Journal of Business Ethics 8 (6):463 - 469 (1989)

Abstract
Corporate social monitoring has reached its most systematic form and has had the most practical impact with regard to companies doing business in South Africa. The Sullivan Principles have guided the monitoring system for U.S. companies, of which about 166 remain in South Africa and about 140 have withdrawn. However, corporate social monitoring in South Africa is currently subject to certain tensions. The Rev. Sullivan has called for the withdrawal of U.S. companies, and has himself withdrawn from the monitoring effort.This paper discusses the economic climate for U.S. business in South Africa both historically and currently, the conflicting pressures experienced by U.S. companies remaining there, and the effectiveness of strategies aimed to create pressure for companies to withdraw, including divestment resolutions, purchasing restrictions, and sanctions.
Keywords No keywords specified (fix it)
Categories (categorize this paper)
DOI 10.1007/BF00381812
Options
Edit this record
Mark as duplicate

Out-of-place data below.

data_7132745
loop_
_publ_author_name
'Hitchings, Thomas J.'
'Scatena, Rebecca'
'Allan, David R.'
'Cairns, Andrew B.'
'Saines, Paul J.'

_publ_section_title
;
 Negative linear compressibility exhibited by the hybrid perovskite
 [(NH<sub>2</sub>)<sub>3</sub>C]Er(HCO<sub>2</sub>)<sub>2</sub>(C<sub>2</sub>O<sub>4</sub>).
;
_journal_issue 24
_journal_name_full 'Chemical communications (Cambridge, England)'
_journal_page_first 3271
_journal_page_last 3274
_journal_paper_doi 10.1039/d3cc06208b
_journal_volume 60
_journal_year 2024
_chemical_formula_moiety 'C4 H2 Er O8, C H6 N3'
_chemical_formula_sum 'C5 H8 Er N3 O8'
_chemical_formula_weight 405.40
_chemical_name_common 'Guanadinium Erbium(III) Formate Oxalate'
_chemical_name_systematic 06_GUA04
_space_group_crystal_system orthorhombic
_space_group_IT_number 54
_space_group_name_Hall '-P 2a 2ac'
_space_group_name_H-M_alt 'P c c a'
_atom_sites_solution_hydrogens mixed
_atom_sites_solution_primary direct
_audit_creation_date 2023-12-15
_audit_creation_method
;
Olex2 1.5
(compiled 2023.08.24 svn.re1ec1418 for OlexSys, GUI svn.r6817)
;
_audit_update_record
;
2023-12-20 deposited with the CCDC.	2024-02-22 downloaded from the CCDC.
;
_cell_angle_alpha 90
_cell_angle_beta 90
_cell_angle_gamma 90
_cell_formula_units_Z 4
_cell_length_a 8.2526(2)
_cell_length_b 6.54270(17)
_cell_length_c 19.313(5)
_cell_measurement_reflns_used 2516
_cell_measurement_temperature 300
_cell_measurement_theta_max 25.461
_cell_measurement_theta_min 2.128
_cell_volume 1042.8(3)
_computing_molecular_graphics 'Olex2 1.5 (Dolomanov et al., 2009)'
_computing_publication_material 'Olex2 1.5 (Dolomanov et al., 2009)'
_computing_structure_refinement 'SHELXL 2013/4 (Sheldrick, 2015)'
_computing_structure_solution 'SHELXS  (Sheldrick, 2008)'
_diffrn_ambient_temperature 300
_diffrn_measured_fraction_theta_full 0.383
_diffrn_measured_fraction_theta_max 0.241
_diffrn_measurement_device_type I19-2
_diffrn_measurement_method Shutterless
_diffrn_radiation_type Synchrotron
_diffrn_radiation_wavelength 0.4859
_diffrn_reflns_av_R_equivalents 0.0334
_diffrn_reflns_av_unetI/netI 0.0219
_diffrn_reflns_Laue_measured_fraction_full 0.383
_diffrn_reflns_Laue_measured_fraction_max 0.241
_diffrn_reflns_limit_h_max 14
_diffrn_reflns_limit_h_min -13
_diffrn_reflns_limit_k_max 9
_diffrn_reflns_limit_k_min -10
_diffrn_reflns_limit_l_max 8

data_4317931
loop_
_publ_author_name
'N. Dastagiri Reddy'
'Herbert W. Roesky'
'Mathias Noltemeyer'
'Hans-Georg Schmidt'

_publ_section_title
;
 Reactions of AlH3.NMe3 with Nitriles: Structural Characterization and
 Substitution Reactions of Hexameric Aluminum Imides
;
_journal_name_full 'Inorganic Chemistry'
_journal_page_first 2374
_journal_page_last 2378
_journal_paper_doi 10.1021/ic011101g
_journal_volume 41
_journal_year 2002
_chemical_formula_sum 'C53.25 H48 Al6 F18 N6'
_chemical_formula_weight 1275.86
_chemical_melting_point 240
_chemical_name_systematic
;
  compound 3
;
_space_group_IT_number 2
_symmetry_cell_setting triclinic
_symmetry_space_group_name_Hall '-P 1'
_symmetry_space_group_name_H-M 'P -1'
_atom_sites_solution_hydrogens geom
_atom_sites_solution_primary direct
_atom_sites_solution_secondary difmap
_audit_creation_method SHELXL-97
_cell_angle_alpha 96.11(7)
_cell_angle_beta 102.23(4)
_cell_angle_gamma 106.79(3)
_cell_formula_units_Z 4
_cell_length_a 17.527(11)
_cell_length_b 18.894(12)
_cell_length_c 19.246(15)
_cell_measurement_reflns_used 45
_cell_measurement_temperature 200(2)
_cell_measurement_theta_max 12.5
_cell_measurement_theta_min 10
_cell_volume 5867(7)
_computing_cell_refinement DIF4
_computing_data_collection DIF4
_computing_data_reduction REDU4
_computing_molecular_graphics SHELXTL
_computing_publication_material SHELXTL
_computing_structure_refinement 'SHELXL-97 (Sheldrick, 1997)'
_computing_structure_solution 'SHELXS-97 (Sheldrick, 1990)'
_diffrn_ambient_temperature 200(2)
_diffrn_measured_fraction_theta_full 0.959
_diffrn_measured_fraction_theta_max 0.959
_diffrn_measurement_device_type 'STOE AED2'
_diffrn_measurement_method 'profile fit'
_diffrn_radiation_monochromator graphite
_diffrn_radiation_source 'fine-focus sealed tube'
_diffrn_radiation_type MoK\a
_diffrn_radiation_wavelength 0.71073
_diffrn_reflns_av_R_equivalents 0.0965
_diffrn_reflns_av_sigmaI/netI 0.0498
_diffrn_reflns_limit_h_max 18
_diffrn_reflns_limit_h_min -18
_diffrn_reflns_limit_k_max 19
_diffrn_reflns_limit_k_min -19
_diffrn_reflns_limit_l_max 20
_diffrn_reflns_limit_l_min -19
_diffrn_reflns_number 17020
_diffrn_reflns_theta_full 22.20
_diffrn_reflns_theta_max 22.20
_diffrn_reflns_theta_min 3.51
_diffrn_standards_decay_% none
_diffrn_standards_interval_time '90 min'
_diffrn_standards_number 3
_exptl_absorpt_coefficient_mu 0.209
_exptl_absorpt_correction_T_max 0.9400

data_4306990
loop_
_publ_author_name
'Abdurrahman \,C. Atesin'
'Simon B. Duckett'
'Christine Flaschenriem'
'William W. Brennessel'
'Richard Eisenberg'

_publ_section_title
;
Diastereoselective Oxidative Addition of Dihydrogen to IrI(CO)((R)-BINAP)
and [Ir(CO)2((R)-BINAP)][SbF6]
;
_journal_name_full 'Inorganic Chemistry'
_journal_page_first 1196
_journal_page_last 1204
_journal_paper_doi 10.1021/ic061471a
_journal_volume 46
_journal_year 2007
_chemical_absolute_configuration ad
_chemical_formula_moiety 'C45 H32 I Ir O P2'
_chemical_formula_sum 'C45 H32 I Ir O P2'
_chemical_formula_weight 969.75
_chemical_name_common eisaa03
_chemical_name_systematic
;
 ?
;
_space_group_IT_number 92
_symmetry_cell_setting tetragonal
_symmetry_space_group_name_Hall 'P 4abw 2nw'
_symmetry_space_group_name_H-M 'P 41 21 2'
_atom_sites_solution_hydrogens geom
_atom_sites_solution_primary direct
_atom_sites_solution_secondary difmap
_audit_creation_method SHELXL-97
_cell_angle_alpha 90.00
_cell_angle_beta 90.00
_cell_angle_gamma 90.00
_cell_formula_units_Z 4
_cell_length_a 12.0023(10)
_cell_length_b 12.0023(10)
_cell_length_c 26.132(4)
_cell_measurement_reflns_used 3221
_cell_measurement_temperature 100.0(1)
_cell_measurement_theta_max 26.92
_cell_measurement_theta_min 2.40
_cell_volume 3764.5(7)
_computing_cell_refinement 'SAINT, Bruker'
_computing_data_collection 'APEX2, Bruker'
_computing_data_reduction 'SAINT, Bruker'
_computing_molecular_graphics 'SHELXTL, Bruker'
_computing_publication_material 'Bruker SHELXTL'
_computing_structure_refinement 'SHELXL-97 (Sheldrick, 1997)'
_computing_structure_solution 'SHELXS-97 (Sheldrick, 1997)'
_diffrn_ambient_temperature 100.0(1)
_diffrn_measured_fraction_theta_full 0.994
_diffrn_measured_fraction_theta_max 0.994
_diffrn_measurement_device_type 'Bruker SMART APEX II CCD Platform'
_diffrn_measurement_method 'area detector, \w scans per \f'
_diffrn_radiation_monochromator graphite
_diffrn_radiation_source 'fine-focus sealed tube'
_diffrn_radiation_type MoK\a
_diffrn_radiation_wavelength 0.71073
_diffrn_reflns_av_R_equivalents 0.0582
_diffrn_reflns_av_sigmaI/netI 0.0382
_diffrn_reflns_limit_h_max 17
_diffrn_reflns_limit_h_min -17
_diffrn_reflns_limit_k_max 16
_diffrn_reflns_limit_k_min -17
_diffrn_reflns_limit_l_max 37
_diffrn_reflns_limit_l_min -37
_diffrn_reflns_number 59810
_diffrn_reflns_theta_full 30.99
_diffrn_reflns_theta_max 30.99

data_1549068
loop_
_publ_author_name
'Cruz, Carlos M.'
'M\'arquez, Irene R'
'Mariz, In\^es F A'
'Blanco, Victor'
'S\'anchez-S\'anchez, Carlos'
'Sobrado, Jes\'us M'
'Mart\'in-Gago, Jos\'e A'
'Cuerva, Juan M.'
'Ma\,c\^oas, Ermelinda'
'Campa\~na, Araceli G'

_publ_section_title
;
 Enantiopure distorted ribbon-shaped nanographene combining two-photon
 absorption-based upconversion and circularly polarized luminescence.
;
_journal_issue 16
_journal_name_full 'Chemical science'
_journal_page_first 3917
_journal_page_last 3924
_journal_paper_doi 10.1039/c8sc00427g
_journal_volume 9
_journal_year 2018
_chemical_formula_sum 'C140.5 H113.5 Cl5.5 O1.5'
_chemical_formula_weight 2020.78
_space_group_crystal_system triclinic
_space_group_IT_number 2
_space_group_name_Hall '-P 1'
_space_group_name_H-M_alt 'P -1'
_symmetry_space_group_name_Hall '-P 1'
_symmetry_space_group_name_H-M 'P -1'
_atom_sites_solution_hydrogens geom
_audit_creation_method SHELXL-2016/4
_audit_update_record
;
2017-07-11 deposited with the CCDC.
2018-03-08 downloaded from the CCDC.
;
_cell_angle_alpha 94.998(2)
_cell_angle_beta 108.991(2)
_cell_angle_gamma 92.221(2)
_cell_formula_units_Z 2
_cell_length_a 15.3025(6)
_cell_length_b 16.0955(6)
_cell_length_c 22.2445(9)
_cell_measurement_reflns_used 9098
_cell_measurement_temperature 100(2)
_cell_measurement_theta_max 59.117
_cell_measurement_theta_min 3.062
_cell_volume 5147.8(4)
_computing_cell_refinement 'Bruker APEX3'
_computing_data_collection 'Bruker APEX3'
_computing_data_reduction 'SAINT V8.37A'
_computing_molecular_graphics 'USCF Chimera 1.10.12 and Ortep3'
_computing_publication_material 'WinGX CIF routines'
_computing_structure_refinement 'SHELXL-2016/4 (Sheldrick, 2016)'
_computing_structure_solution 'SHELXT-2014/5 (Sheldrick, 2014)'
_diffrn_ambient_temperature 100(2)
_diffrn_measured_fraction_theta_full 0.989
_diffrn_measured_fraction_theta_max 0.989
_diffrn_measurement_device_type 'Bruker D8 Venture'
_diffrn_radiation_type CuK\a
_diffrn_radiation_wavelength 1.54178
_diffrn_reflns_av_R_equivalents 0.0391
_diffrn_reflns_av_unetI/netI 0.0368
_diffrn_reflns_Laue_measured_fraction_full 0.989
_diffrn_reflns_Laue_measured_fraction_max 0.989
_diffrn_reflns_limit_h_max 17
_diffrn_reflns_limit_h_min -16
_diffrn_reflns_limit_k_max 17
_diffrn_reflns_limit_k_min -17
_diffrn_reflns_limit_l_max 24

Export citation
Find it on Scholar
Request removal from index
Revision history

Download options

PhilArchive copy


Upload a copy of this paper     Check publisher's policy     Papers currently archived: 58,530
External links

Setup an account with your affiliations in order to access resources via your University's proxy server
Configure custom proxy (use this if your affiliation does not provide a proxy)
Through your library

References found in this work BETA

The Inadequacy of Sullivan Reporting.Karen Paul - 1986 - Business and Society Review 57:61-65.

Add more references

Citations of this work BETA

Corporate Social Investments: Do They Pay? [REVIEW]G. Steven McMillan - 1996 - Journal of Business Ethics 15 (3):309-314.

Add more citations

Similar books and articles

Analytics

Added to PP index
2009-01-28

Total views
32 ( #326,712 of 2,421,806 )

Recent downloads (6 months)
1 ( #545,840 of 2,421,806 )

How can I increase my downloads?

Downloads

My notes